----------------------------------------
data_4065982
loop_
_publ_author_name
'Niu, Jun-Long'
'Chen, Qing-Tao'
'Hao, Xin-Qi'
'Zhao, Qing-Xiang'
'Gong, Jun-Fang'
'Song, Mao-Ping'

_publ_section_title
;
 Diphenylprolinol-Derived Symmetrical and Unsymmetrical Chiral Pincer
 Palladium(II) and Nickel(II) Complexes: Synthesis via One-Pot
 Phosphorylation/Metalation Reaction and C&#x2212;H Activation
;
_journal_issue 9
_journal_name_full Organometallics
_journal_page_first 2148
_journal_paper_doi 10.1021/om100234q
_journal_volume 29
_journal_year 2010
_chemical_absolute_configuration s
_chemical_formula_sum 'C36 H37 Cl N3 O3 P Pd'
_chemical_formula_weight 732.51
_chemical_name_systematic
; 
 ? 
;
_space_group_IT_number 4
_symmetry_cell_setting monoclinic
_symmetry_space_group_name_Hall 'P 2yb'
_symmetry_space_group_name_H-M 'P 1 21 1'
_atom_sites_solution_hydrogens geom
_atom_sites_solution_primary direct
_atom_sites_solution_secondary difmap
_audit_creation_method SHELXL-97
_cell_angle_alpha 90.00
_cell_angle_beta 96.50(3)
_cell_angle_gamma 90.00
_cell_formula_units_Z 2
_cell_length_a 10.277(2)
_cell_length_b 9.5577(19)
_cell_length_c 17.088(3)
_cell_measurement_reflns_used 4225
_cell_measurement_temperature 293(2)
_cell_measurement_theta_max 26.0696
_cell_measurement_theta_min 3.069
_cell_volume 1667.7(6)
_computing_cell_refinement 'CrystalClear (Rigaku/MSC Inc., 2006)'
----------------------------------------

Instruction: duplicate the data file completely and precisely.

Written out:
data_4065982
loop_
_publ_author_name
'Niu, Jun-Long'
'Chen, Qing-Tao'
'Hao, Xin-Qi'
'Zhao, Qing-Xiang'
'Gong, Jun-Fang'
'Song, Mao-Ping'

_publ_section_title
;
 Diphenylprolinol-Derived Symmetrical and Unsymmetrical Chiral Pincer
 Palladium(II) and Nickel(II) Complexes: Synthesis via One-Pot
 Phosphorylation/Metalation Reaction and C&#x2212;H Activation
;
_journal_issue 9
_journal_name_full Organometallics
_journal_page_first 2148
_journal_paper_doi 10.1021/om100234q
_journal_volume 29
_journal_year 2010
_chemical_absolute_configuration s
_chemical_formula_sum 'C36 H37 Cl N3 O3 P Pd'
_chemical_formula_weight 732.51
_chemical_name_systematic
; 
 ? 
;
_space_group_IT_number 4
_symmetry_cell_setting monoclinic
_symmetry_space_group_name_Hall 'P 2yb'
_symmetry_space_group_name_H-M 'P 1 21 1'
_atom_sites_solution_hydrogens geom
_atom_sites_solution_primary direct
_atom_sites_solution_secondary difmap
_audit_creation_method SHELXL-97
_cell_angle_alpha 90.00
_cell_angle_beta 96.50(3)
_cell_angle_gamma 90.00
_cell_formula_units_Z 2
_cell_length_a 10.277(2)
_cell_length_b 9.5577(19)
_cell_length_c 17.088(3)
_cell_measurement_reflns_used 4225
_cell_measurement_temperature 293(2)
_cell_measurement_theta_max 26.0696
_cell_measurement_theta_min 3.069
_cell_volume 1667.7(6)
_computing_cell_refinement 'CrystalClear (Rigaku/MSC Inc., 2006)'